Broken Pottery

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Last week my daughter was having chocolate cravings. She got home late, after work, and went on a mad search through the pantry for chocolate but, couldn’t find any. In one last attempt, she climbed up on the counter and looked into the cupboard where I keep my candy dishes. There she found a small crystal candy dish with a few M and M’s left from the party the night before. In her attempt to reach the M and M’s the dish crashed on the countertop and broke into a million little pieces. The following morning, I found a note that read, “Dear Mom, I got home late last night….was craving chocolate….so sorry about your candy dish. The mess was too big and I was too tired to clean it up.” Trust me, I was cleaning tiny glass pieces off the counter for the next few days. Next time, I’ll make the chocolate more available!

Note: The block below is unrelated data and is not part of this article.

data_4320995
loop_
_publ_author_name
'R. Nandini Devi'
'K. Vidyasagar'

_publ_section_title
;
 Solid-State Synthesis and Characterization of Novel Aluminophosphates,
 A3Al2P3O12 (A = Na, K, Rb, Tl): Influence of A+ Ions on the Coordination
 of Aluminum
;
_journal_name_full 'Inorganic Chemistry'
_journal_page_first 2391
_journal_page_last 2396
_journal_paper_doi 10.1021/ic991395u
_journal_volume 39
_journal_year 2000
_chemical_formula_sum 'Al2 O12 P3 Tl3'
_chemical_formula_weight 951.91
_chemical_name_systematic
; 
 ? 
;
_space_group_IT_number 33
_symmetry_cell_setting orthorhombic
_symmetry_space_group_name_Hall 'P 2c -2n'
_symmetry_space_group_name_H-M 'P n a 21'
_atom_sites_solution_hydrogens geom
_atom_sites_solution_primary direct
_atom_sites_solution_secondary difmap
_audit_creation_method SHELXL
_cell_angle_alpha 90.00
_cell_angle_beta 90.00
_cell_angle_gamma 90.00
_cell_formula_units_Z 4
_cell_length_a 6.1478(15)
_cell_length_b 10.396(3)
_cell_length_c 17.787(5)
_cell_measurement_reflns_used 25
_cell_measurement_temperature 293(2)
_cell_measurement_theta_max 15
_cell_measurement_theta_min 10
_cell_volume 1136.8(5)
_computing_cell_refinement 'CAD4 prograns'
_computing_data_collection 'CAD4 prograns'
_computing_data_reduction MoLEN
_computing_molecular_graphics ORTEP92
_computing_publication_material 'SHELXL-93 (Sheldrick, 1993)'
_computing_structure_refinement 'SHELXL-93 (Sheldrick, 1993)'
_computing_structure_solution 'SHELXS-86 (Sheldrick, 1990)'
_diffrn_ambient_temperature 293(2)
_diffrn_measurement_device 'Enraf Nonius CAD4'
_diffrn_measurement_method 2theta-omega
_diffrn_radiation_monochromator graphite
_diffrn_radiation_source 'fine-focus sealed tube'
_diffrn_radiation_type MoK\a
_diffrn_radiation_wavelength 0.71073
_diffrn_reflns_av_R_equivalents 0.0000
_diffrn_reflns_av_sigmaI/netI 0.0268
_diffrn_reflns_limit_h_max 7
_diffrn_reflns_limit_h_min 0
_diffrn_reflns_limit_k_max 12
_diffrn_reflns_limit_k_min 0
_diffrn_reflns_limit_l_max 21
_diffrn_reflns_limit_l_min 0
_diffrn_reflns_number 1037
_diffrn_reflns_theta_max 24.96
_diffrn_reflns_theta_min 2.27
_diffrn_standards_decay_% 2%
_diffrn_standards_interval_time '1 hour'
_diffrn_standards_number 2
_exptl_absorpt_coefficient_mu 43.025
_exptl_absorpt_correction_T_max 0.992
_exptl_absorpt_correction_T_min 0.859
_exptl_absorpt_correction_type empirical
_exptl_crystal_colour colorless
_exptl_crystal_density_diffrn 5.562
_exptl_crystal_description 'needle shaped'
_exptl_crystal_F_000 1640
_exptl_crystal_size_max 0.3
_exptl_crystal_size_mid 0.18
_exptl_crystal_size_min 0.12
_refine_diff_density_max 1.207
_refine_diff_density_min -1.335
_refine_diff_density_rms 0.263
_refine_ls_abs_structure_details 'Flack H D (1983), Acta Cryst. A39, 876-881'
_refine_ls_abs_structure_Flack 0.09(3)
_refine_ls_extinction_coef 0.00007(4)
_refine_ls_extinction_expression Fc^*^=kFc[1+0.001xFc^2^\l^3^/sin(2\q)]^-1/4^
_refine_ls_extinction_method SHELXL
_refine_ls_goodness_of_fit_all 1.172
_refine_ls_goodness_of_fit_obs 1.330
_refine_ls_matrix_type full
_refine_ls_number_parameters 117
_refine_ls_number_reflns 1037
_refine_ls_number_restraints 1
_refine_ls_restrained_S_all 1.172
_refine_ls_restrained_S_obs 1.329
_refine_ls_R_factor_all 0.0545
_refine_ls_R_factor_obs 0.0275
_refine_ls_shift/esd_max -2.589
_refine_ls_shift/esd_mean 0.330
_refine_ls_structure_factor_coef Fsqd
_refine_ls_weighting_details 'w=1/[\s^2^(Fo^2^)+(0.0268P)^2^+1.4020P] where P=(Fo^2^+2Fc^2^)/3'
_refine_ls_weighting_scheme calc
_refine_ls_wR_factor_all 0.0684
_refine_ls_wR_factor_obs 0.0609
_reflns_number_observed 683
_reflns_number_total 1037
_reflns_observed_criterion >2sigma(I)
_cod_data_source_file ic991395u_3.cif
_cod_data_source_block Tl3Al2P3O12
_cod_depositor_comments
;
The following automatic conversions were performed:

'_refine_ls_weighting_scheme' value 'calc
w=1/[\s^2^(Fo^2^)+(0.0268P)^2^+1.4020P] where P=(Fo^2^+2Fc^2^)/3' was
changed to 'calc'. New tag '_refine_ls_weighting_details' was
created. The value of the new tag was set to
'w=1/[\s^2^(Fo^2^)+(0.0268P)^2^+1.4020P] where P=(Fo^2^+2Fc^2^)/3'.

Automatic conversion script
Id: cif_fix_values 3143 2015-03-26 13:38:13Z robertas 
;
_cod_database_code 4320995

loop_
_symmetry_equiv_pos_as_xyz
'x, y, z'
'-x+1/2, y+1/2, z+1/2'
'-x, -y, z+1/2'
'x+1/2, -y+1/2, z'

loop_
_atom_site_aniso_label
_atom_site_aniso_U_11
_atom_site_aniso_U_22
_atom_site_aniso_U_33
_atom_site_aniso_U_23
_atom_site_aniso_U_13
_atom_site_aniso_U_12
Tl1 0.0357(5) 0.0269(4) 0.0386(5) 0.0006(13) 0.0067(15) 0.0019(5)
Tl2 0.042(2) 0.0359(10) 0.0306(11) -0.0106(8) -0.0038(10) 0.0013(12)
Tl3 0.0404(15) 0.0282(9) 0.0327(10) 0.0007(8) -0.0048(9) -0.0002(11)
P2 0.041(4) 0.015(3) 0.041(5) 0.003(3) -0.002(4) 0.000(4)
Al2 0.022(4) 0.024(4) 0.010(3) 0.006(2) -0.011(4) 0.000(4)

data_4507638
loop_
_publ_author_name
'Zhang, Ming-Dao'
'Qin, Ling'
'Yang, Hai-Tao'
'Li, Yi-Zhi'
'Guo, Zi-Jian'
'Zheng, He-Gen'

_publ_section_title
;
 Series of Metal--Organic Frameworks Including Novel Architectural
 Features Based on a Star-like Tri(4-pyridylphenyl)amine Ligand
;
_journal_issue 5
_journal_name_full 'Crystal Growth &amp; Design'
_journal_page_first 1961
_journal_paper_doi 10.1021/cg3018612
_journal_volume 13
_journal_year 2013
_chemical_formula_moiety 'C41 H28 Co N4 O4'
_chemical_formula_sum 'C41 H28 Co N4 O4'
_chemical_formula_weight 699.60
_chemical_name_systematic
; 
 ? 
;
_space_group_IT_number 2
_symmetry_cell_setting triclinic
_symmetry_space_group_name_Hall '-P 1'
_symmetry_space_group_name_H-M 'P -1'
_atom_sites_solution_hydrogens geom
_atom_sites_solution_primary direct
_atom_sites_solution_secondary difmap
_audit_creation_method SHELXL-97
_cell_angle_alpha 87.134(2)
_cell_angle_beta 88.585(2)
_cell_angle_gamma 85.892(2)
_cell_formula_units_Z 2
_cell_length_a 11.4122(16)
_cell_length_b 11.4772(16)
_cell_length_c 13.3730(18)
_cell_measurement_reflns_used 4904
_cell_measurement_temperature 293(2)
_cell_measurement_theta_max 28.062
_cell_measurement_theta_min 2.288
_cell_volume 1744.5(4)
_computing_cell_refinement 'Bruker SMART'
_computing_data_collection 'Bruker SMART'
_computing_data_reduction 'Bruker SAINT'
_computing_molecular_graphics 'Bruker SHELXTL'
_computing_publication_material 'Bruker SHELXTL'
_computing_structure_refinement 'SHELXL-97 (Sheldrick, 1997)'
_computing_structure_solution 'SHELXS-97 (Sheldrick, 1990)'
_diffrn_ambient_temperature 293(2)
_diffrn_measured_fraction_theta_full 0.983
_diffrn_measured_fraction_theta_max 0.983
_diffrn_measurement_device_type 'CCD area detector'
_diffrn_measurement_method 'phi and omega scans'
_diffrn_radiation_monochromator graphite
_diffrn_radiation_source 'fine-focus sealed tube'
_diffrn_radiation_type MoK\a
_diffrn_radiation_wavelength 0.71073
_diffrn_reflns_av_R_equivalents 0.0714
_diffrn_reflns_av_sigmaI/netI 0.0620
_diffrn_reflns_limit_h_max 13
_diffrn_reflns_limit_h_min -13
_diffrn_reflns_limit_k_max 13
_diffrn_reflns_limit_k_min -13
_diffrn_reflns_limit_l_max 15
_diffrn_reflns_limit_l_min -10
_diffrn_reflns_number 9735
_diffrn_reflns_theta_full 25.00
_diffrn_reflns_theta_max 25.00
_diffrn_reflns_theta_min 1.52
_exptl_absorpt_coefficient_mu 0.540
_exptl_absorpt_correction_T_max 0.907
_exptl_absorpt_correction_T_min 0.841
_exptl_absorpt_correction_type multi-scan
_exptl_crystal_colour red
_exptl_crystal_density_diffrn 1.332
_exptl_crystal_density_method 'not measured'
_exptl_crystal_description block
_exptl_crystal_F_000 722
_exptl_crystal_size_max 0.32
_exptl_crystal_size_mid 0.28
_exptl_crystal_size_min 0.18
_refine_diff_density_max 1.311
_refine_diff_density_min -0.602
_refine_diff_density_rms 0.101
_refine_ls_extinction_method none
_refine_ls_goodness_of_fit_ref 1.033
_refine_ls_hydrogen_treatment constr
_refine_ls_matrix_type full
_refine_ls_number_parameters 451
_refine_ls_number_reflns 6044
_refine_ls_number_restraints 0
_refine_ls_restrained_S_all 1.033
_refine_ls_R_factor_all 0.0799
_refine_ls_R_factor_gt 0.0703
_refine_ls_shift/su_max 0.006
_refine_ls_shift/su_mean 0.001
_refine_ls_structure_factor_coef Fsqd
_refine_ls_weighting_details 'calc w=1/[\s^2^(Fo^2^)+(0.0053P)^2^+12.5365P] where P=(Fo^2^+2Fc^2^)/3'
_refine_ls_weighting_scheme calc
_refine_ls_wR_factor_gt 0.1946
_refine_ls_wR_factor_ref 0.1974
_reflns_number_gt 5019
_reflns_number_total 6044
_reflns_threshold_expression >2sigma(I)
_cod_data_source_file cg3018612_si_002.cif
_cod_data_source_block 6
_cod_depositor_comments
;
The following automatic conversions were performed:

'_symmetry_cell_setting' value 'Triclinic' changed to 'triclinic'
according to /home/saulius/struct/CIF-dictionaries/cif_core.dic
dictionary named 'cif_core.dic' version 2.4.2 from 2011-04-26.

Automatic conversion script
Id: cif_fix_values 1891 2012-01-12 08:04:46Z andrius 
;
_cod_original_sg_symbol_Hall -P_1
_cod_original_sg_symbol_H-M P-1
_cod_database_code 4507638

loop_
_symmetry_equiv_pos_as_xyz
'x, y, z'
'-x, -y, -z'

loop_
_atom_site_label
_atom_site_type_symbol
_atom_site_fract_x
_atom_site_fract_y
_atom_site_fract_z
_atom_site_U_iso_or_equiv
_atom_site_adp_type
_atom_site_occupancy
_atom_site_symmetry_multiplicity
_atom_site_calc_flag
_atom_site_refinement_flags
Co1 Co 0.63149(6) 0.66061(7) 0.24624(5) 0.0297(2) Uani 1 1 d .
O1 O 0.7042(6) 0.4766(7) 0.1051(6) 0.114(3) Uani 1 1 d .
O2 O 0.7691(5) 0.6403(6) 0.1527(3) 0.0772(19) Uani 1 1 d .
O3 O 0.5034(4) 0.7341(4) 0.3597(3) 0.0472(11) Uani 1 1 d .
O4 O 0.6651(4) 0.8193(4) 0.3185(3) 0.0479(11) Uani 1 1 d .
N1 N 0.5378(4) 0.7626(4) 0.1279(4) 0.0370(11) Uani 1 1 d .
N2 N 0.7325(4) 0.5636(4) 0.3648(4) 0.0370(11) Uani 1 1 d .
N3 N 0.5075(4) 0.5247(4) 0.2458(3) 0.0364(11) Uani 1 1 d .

Sometimes the mess of our lives seems too big…..too overwhelming. We feel like going to bed and ignoring it all – hoping it will simply go away. God invites us to face our mess and bring it to His feet. We are all broken – some of us just hide it better than others. Why not be truthful? In Psalm 31:12 David writes, “I have become like broken pottery.”

I really believe that only broken people truly worship. Until we’ve embraced our brokenness we do not come to Jesus desperate and determined for only Him. Until that time, we may run from our brokenness or, try to fill our brokenness with other things. In the book of Jeremiah God says, “They have forsaken me the spring of living water, and have dug their own cisterns, broken cisterns that cannot hold water.” (Jeremiah 2:13) Only after we realize our cisterns are broken do we come to Him as the only one who can truly satisfy our thirst.

And, our deep soul shattering is often the very thing that God uses the most. When we become like broken pottery, His light can shine through. So, face your mess – whatever it is. Don’t run from it, or ignore it, hoping it will go away. Bring it to the feet of the only one who can redeem and resurrect. It is often out of “our mess” that “our message” comes.

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